32-Hour Work Week
For some American workers, the COVID-19 lockdowns provided a taste of what a healthy work/life balance could look like. For some, it was an opportunity to slow down, spend more time with family, and indulge in the personal interests that give our lives meaning and inspire our creativity.
A lifestyle of perpetual restlessness leaves workers little time to spend with their family, little time for rest, and contributes to burnout. The truth is American workers are exhausted. On average, American workers work 300 hours more per year than do average European workers - we’re the outliers.
Healing from this pandemic should also mean leaving behind an economic system that has suffocated our inspiration and left us exhausted. Just as we rejected a 44-hour work week in 1938, it’s time to improve the lives of American workers and adopt a 32-hour work week.
The economic and social benefits aren’t speculative. Workers are happier and healthier when given the opportunity to take care of themselves. Workers who work fewer hours have more time with their family, have greater job satisfaction, and reduce their risks of depression and stroke.
Even employers are realizing the economic benefits of a shorter work week and have moved in this direction. In 1926, Henry Ford cut his company’s work schedule from six days to five. This was motivated by his goal to increase productivity. In 2019, Microsoft’s shift to a four-day work week improved productivity by 40%. Earlier this year, Panasonic and Bolt also introduced a four-day work week.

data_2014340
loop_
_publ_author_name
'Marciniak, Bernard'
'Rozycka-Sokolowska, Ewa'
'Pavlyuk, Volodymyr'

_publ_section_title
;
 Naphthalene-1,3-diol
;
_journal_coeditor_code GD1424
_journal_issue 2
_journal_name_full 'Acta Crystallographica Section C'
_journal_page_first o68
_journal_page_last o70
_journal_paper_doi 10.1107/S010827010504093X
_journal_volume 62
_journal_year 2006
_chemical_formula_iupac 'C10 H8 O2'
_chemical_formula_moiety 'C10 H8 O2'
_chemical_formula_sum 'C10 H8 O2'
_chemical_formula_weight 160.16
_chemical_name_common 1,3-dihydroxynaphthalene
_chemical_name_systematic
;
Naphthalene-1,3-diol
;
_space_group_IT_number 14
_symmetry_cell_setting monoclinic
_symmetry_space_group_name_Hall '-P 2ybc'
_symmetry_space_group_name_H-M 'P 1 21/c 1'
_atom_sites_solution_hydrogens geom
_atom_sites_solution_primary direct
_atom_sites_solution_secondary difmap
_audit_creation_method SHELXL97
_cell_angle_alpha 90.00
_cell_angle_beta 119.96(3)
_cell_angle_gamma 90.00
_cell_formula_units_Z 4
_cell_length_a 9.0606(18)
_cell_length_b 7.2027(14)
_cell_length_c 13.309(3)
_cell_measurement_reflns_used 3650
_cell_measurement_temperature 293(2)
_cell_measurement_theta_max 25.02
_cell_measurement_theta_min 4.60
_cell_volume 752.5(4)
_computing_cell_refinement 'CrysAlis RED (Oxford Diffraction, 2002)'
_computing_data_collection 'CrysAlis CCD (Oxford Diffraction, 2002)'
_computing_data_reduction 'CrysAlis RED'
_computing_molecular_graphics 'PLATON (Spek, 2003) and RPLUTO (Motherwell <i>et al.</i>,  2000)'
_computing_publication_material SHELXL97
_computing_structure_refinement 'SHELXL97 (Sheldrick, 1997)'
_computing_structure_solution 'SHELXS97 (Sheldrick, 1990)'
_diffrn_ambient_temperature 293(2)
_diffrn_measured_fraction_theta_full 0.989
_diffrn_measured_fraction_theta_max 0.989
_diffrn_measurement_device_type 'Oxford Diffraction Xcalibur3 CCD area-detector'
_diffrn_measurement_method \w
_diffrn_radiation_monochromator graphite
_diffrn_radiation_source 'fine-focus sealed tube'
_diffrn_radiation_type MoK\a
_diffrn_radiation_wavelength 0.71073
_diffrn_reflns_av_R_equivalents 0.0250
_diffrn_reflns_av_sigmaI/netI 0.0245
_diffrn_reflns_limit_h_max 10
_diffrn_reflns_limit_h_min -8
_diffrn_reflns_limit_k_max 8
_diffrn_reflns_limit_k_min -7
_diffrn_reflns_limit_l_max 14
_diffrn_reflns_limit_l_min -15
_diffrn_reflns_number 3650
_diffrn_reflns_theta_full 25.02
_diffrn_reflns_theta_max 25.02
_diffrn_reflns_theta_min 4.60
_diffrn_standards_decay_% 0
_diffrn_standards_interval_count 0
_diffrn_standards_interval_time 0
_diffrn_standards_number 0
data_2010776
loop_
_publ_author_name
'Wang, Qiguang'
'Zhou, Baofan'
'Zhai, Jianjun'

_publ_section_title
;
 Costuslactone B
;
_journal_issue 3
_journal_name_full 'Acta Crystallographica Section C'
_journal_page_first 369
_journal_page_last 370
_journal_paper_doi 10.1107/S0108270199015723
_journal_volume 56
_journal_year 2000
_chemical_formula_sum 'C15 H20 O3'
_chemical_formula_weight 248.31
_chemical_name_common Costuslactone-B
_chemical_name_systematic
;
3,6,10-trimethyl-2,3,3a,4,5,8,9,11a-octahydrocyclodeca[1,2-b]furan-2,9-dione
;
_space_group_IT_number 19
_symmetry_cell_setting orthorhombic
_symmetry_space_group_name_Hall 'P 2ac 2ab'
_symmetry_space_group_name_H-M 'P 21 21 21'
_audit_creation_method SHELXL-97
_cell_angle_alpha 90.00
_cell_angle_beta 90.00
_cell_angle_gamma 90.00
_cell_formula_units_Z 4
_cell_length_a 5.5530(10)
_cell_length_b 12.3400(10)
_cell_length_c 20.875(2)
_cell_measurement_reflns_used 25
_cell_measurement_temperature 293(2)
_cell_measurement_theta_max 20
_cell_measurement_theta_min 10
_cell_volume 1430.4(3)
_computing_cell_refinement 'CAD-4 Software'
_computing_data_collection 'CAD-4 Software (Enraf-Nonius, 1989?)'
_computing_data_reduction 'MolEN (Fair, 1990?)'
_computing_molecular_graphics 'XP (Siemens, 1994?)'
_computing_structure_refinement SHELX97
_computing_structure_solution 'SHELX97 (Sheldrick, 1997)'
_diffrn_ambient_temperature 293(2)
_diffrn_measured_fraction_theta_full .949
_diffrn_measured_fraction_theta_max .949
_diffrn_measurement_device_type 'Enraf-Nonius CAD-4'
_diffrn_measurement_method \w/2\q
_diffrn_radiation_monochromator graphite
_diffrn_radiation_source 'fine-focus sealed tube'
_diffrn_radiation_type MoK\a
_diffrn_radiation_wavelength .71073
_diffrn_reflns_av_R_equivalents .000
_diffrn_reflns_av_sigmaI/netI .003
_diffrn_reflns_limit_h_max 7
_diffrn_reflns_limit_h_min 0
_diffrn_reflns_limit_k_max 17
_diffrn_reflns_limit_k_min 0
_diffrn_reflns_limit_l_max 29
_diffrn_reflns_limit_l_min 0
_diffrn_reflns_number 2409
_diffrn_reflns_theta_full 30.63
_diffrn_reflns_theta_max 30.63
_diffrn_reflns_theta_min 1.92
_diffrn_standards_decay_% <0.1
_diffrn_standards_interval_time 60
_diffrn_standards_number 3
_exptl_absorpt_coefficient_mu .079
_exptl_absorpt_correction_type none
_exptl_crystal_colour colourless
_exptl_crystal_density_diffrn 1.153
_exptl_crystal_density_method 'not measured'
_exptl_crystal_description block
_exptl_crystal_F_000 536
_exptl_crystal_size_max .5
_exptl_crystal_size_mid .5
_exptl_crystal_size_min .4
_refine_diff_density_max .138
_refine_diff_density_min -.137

This isn’t a radical, left-wing proposal. In 1956, even Nixon had predicted a four-day work week in the “not too distant future.” Studies suggest a shorter work week results in fewer workers having to use sick time, lower healthcare premiums, greater employee retention, happier and more productive employees, and greater employee efficiency and creativity.
The environmental impact of a 32-hour work week shouldn’t be overlooked. At the height of the COVID-19 lockdowns, both air and water quality improved. Avoiding daily commutes to the office has the potential to positively contribute towards our climate response.
There are a few legitimate concerns regarding its implementation, but they're certainly not insurmountable. The first is the belief that, in an attempt to avoid providing health benefits, employers will start scheduling employees for fewer hours. This was the same concern highlighted during the implementation of the Affordable Care Act. To overcome this, this bill should be accompanied by H.R. 1976 (Single-payer Universal Healthcare), which completely removes the burden of providing health benefits from employers; health benefits would no longer be tied to employment status. The second concern is that 32 hours an inadequate number of hours for workers to survive. To overcome this, the bill should be accompanied by a federal guarantee for livable wages - an increase in the minimum wage. The third concern is that this bill would disproportionately burden small businesses. To protect small businesses, the bill should be accompanied by provisions which provide generous tax benefits for small business owners. There's no reason we can't accomplish research-informed policy without disproportionately burdening small businesses.